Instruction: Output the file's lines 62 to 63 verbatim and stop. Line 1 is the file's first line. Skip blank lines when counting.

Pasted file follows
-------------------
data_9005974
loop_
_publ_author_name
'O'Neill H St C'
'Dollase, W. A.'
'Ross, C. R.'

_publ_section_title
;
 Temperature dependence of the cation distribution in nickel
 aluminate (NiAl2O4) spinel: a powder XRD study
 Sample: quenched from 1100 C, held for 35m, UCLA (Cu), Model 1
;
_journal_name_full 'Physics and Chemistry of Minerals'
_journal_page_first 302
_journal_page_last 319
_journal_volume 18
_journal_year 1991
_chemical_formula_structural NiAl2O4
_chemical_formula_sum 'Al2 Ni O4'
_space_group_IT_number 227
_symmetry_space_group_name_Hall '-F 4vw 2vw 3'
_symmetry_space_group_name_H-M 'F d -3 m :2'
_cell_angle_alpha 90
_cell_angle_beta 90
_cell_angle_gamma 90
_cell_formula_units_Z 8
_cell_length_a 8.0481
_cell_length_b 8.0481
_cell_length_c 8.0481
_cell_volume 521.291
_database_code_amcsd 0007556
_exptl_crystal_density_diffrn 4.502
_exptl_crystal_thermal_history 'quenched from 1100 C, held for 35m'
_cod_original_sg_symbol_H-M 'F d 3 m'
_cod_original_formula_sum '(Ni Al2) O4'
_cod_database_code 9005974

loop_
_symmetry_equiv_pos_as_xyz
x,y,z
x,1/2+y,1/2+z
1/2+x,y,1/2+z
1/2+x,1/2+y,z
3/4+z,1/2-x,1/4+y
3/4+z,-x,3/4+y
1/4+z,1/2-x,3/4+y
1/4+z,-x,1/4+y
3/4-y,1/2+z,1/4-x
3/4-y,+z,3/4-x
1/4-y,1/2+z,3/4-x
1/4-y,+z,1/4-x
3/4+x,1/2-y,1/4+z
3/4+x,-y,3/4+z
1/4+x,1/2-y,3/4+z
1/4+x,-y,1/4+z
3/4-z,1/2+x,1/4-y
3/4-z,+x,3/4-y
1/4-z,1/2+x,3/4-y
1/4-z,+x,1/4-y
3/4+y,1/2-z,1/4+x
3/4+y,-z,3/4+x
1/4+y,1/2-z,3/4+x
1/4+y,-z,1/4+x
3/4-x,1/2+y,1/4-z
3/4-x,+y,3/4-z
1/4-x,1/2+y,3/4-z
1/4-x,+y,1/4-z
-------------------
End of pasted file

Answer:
1/4+y,-z,1/4+x
3/4-x,1/2+y,1/4-z